No additional reporting by missing journalist Ahmed Rilwan
The Principals Association of Maldives (PAM) has called on the government to address concerns raised by teachers, review the pay scheme, and identify education sector reforms.
In a press statement released on Sunday (October 5), PAM contended that wages were disproportionate to the extra hours put in by teachers and expressed concern with experienced teachers leaving the field at an alarming rate.
“Efforts to retain quality teachers and attract bright students to the sector should be carried out swiftly,” PAM suggested.
“Opportunities for professional development should be increased and broadened for [teachers] on the job. Teaching should be made an honourable and generous occupation worthy of people’s respect.”
Referring to the theme of this year’s International Teacher’s Day (October 5) – ‘invest in the future, invest in teachers’ – PAM called on the government to allocate large amounts in the state budget from 2015 onward to invest in teachers.
As teachers imparted knowledge, taught skills and instilled values needed by future generations, PAM stressed the importance of “thinking about the condition of teachers and taking into account their feelings and concerns”.
In addition to better pay and benefits, PAM suggested improving work environments as well as the quality of programmes and training courses conducted for professional development of teachers.
In her message on Teacher’s Day, Education Minister Dr Aishath Shiham pledged to provide more training and development opportunities for teachers and principals before the end of the year.
Dr Shiham expressed gratitude for the “hard and invaluable work” of teachers.
Noting that the most important aspect of education policy was implemented by teachers in classrooms, the minister said efforts were underway to prepare manuals or handbooks for teachers and parents as well as development plans for schools.
A detailed and longterm “subject improvement plan” would also be provided to teachers next year, she said.
Last month, the Teachers Association of Maldives (TAM) called off a planned nationwide strike to hold talks with the government.
Following a meeting with President Abdulla Yameen, TAM revealed that the president had asked for a detailed proposal to address grievances about pay and other issues.
The proposal on revising salary for teachers and improving efficiency in the education sector would be submitted this month following consultation with the education ministry, TAM said.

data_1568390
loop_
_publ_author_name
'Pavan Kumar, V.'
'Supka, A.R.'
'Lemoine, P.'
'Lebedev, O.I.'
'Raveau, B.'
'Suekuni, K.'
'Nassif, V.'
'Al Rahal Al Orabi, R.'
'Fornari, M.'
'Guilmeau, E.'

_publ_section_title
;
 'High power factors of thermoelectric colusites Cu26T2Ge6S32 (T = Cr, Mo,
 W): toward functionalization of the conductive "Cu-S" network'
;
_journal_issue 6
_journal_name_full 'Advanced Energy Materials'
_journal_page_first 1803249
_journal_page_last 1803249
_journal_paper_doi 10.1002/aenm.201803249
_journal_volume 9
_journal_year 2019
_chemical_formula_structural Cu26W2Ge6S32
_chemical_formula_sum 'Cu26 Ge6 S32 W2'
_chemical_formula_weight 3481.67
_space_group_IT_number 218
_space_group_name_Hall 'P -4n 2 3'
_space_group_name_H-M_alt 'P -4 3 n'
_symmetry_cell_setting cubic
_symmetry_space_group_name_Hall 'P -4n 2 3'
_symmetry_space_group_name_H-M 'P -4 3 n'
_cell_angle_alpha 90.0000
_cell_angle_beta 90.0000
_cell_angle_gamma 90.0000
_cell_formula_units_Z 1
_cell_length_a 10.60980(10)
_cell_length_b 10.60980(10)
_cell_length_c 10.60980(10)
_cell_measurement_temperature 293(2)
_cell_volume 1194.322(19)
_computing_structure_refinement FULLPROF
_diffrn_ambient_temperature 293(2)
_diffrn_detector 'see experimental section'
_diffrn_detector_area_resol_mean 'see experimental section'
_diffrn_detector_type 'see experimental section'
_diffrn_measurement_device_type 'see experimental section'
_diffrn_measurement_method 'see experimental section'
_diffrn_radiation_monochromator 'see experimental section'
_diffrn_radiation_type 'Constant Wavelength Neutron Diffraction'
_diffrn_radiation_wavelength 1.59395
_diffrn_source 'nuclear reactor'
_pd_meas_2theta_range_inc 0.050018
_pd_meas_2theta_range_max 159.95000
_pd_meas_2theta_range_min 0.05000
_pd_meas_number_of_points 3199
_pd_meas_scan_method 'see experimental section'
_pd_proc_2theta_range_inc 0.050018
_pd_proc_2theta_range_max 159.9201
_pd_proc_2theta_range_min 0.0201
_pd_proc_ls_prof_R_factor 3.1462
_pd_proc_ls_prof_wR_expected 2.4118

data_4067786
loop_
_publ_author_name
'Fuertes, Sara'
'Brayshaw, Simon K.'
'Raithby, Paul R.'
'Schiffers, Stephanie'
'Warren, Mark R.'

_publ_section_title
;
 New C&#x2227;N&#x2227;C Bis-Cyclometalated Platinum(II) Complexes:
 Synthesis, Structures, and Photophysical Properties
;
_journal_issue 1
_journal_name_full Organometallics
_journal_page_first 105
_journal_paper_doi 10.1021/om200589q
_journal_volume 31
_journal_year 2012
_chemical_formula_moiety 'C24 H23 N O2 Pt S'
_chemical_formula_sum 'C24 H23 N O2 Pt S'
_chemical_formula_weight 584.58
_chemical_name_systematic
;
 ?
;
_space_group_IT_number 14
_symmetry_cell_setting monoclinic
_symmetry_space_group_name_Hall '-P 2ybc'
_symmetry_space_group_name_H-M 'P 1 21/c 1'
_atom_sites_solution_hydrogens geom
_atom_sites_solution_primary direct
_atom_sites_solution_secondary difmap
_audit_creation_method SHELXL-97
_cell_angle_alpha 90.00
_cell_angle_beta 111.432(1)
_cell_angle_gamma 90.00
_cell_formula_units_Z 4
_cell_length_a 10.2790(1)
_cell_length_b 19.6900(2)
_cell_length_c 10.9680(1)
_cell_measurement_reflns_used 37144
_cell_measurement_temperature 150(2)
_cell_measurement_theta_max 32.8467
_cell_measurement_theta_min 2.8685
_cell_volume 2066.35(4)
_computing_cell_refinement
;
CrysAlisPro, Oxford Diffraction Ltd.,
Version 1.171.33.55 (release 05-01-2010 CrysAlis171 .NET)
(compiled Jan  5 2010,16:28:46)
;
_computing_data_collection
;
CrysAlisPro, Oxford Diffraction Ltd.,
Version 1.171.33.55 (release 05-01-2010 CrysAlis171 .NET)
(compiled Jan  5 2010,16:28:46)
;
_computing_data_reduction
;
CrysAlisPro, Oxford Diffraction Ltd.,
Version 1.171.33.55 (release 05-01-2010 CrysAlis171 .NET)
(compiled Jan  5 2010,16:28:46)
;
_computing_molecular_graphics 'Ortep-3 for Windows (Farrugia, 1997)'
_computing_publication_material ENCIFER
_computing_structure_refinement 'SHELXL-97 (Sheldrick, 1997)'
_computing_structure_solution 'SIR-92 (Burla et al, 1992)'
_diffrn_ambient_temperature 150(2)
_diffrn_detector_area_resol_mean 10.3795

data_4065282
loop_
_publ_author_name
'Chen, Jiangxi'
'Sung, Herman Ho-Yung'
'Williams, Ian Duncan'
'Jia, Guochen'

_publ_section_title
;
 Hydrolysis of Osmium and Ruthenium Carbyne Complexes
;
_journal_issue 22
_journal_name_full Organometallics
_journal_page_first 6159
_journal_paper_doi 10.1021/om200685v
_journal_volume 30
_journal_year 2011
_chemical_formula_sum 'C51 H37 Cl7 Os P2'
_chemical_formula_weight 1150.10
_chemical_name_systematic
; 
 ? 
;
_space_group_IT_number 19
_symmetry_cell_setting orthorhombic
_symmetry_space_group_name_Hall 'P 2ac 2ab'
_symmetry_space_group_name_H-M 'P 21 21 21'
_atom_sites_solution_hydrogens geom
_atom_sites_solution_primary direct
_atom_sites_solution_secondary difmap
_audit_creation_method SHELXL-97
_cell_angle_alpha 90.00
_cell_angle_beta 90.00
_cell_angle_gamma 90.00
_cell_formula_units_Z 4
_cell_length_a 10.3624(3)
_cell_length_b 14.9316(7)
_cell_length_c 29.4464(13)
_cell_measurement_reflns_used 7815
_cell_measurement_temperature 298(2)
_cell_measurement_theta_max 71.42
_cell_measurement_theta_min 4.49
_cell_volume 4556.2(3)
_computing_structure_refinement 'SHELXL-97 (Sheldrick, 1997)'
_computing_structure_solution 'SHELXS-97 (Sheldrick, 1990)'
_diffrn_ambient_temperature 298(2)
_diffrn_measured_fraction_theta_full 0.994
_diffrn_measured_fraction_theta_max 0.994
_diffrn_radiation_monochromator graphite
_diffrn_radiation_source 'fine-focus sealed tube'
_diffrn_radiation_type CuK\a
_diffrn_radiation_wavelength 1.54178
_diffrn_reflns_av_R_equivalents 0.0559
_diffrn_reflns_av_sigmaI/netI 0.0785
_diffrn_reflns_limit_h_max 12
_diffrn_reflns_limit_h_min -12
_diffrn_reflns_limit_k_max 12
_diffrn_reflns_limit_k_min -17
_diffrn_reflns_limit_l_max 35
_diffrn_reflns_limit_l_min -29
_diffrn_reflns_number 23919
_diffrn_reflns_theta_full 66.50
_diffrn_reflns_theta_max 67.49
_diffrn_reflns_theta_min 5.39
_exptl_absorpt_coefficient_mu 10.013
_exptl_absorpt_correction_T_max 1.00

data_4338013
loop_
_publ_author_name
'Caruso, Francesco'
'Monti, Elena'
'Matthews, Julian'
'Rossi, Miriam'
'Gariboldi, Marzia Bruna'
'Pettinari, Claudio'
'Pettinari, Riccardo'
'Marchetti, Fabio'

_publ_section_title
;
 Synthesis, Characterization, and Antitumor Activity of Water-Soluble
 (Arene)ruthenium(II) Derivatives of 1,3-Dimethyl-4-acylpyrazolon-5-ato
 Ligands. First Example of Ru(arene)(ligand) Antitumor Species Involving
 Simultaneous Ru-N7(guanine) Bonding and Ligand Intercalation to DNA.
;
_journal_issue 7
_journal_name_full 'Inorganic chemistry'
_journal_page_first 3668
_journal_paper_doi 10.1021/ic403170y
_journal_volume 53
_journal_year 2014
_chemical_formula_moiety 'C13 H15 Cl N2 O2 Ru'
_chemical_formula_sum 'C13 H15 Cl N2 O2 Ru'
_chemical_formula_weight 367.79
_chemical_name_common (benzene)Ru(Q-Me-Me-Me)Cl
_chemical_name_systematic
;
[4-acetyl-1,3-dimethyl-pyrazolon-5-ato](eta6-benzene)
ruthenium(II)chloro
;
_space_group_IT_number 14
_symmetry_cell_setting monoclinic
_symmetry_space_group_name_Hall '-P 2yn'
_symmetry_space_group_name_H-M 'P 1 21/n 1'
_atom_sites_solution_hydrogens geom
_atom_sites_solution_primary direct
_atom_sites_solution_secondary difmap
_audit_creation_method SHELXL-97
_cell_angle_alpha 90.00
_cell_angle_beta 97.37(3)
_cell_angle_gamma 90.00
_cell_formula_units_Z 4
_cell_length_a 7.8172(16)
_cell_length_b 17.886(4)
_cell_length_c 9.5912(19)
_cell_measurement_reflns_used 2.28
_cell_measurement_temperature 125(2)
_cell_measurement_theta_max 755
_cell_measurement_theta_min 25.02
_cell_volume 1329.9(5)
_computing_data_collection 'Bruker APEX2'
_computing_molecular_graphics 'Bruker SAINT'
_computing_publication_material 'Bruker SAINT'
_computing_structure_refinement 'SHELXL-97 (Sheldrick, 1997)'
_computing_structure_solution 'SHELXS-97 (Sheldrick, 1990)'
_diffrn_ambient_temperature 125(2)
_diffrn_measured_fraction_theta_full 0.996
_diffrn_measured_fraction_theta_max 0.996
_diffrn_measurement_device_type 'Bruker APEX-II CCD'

The response from President Yameen was “positive” and TAM received assurances that a pay rise would be considered, the association noted.
PAM also noted that the discussions with President Yameen was a positive development.
“The government’s decision to sit for talks and compile a timeline [on meeting the demands] is a sign President Yameen himself attended to the teacher’s demands,” TAM President Athif Abdul Hakeem told Minivan News on September 21 after teachers went to work dressed in black.
Around 90 percent of teachers were reported to have demonstrated by wearing black to work.
The opposition Maldivian Democratic Party (MDP) had also announced its support for the strike should discussions with the government fail.
“They have been asking for this raise from Maumoon’s administration, through Nasheed’s and Waheed’s administration and now into Yameen’s administration. It is with great sadness that we have to note that everyone has turned on a deaf ear to their pleas,” wrote MDP MP Rozaina Adam on her personal blog.
The Ministry of Education had earlier appeared unwilling to give in to teachers’ demands for higher pay and reform, while the Labor Relations Authority reportedly labelled the proposed strike as ‘not peaceful’.
A statement from the Civil Service Commission meanwhile noted that government was treating the potential strike as illegal.
Grievances raised by TAM include revised pay, protection of teachers and students, and official recognition of the association.